Does the restaurant type matter for investment in corporate social responsibility?

Hyewon Youn, Sujin Song, Seoki Lee, Jong Hyeong Kim

Research output: Contribution to journalArticle

8 Citations (Scopus)

Abstract

This study investigates the impact of CSR on firms’ performances within the restaurant industry context in the U.S. Contrary to findings from previous studies, this study finds positive main effects of overall CSR and positive CSR (PCSR) on restaurant firms’ value as measured by Tobin's q. This study also argues that restaurant type moderates the effect of CSR on firms’ value and the analysis supports the argument. The positive effects of CSR and PCSR initiatives are greater for fast-food restaurants than full-service restaurants. The study provides empirical evidence that values of companies in the fast-food sector are more susceptible to CSR activities and this result is probably due to the increasing health and obesity concerns prevalent in the U.S. restaurants. The study also confirms these findings with a sensitivity analysis accounting for a potential endogeneity problem.

Original languageEnglish (US)
Pages (from-to)24-33
Number of pages10
JournalInternational Journal of Hospitality Management
Volume58
DOIs
StatePublished - Sep 1 2016

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obesity
food
sensitivity analysis
industry
corporate social responsibility
firm
effect
Corporate Social Responsibility
Restaurants
analysis
health
services
Firm value
Fast food
Health
Firm performance
Empirical evidence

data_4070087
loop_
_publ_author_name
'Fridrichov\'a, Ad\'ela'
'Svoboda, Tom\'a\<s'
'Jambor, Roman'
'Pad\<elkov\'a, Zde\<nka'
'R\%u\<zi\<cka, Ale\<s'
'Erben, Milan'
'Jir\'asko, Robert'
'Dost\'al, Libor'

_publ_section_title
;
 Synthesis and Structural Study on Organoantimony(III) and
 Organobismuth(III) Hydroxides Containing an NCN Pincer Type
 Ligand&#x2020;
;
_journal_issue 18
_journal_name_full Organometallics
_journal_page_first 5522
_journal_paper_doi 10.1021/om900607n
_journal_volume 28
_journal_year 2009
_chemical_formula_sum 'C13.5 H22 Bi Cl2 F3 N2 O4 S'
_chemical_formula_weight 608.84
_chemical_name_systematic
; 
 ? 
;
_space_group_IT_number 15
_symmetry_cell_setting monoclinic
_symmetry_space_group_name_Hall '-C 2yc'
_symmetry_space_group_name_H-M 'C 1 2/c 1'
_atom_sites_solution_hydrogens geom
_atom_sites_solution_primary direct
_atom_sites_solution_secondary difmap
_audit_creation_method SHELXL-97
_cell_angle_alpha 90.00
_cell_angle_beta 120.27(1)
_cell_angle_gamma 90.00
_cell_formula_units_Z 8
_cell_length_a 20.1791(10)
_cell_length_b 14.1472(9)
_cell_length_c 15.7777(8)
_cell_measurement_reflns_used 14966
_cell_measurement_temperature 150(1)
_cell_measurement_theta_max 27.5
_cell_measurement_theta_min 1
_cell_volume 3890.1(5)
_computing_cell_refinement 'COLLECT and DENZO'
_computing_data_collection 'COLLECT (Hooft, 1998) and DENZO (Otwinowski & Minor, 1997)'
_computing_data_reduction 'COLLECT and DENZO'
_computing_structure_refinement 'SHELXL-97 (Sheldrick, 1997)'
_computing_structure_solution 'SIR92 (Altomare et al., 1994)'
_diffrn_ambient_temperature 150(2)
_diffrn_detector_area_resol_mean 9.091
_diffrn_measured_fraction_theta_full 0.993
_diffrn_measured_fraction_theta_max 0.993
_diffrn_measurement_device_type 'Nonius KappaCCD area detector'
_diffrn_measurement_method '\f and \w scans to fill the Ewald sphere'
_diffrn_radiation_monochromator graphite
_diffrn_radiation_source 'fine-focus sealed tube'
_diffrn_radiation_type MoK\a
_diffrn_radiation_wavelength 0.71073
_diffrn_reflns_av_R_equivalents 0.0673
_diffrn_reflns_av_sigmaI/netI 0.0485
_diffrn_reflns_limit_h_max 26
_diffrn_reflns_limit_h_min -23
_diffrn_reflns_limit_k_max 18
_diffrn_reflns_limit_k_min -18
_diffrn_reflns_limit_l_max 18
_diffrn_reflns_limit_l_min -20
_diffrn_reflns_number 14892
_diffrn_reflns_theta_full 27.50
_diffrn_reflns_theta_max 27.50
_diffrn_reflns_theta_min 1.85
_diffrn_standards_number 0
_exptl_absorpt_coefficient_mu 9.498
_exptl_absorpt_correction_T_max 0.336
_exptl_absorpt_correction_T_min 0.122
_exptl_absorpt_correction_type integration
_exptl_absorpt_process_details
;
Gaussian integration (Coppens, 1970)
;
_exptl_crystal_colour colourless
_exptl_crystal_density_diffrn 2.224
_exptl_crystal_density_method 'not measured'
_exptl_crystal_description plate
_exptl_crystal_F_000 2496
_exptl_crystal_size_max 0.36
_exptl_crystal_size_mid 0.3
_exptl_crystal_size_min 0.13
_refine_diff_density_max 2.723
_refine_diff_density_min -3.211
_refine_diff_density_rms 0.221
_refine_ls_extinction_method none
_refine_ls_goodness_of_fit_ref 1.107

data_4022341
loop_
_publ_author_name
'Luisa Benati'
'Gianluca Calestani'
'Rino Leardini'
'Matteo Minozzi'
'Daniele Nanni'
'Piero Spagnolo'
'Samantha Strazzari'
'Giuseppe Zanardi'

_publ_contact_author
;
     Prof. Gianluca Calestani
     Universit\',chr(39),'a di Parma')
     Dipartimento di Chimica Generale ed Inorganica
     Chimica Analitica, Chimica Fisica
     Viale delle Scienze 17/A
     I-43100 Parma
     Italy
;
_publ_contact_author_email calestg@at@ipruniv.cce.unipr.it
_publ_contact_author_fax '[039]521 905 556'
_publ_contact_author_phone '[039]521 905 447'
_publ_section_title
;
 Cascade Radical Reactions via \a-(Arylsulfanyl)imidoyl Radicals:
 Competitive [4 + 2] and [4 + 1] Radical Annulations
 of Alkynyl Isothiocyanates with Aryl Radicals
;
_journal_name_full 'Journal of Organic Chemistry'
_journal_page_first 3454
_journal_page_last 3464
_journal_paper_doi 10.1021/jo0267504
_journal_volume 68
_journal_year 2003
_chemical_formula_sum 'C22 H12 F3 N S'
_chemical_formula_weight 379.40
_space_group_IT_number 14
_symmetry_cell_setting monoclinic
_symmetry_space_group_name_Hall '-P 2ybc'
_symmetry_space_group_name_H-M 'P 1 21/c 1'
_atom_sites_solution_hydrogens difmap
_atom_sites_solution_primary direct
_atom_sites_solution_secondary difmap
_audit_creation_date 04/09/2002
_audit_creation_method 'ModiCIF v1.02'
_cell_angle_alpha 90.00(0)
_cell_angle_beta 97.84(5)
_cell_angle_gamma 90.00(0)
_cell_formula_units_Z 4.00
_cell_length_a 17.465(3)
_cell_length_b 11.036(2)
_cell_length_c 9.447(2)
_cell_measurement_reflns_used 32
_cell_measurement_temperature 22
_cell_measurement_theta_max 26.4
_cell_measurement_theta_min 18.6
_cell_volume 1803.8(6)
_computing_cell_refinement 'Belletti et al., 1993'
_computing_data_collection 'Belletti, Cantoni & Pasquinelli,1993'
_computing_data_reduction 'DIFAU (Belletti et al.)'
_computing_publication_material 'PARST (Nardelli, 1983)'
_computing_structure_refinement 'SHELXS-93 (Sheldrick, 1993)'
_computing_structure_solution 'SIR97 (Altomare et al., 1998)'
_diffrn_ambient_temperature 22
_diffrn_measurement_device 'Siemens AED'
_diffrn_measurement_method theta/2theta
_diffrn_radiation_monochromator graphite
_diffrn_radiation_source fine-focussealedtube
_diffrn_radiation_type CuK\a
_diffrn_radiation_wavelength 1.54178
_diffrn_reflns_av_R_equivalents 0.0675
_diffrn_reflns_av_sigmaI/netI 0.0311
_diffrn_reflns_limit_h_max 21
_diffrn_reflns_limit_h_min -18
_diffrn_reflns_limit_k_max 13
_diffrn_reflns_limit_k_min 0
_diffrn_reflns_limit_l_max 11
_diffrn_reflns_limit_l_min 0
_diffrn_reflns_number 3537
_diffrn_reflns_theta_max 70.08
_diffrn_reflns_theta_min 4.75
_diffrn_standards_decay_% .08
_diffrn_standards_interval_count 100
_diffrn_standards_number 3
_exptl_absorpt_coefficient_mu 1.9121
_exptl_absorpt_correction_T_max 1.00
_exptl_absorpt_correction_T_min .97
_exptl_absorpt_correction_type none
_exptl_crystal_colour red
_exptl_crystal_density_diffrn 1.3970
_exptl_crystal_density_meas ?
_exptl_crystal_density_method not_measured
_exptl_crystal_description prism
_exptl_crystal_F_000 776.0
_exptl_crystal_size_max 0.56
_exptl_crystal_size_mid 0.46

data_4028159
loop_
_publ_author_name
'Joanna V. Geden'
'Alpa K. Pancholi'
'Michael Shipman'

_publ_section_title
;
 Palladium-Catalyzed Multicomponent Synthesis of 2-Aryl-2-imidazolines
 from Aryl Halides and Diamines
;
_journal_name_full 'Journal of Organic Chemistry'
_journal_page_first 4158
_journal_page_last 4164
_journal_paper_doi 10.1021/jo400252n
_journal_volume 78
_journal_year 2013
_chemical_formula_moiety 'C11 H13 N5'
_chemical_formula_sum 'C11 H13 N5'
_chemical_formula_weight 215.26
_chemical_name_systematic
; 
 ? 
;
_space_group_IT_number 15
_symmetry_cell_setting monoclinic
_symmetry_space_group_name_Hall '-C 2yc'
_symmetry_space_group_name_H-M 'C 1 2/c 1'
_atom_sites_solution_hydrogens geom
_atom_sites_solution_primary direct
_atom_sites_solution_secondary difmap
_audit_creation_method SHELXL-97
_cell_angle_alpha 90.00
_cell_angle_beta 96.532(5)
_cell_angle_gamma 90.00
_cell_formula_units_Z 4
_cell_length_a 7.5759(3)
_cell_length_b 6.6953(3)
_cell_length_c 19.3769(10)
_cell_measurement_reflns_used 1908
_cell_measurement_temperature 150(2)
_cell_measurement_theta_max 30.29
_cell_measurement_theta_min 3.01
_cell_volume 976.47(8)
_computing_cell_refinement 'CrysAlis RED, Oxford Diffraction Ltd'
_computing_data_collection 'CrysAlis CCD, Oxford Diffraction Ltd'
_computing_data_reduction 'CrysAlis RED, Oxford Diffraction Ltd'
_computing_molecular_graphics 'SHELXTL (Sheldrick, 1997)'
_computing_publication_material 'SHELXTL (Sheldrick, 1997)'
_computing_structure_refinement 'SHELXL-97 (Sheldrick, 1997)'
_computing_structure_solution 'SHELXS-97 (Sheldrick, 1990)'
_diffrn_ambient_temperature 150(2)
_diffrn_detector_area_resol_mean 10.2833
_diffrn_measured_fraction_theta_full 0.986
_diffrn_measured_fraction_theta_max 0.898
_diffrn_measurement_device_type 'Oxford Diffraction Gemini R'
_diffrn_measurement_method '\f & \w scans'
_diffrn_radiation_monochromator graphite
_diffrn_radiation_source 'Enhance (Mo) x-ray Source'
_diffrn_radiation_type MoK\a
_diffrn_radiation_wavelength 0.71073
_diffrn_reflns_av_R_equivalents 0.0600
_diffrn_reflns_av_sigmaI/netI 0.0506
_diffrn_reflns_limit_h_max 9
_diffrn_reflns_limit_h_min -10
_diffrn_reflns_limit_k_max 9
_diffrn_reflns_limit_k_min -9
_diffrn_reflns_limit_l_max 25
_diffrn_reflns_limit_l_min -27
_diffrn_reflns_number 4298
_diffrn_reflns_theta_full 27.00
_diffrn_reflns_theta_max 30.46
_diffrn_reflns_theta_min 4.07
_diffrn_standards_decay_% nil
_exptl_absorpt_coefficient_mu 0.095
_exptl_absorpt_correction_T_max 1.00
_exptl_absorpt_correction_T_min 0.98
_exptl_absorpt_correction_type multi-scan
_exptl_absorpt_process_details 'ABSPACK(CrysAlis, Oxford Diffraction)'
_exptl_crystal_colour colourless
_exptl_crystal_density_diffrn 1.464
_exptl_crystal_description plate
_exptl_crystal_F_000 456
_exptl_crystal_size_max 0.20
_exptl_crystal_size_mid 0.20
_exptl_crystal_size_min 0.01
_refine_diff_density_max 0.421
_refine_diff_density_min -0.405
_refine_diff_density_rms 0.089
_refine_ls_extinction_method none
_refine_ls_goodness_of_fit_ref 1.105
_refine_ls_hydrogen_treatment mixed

Restaurant industry
Obesity
Endogeneity

All Science Journal Classification (ASJC) codes

  • Tourism, Leisure and Hospitality Management
  • Strategy and Management

Cite this

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title = "Does the restaurant type matter for investment in corporate social responsibility?",
abstract = "This study investigates the impact of CSR on firms’ performances within the restaurant industry context in the U.S. Contrary to findings from previous studies, this study finds positive main effects of overall CSR and positive CSR (PCSR) on restaurant firms’ value as measured by Tobin's q. This study also argues that restaurant type moderates the effect of CSR on firms’ value and the analysis supports the argument. The positive effects of CSR and PCSR initiatives are greater for fast-food restaurants than full-service restaurants. The study provides empirical evidence that values of companies in the fast-food sector are more susceptible to CSR activities and this result is probably due to the increasing health and obesity concerns prevalent in the U.S. restaurants. The study also confirms these findings with a sensitivity analysis accounting for a potential endogeneity problem.",
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Does the restaurant type matter for investment in corporate social responsibility? / Youn, Hyewon; Song, Sujin; Lee, Seoki; Kim, Jong Hyeong.

In: International Journal of Hospitality Management, Vol. 58, 01.09.2016, p. 24-33.

Research output: Contribution to journalArticle

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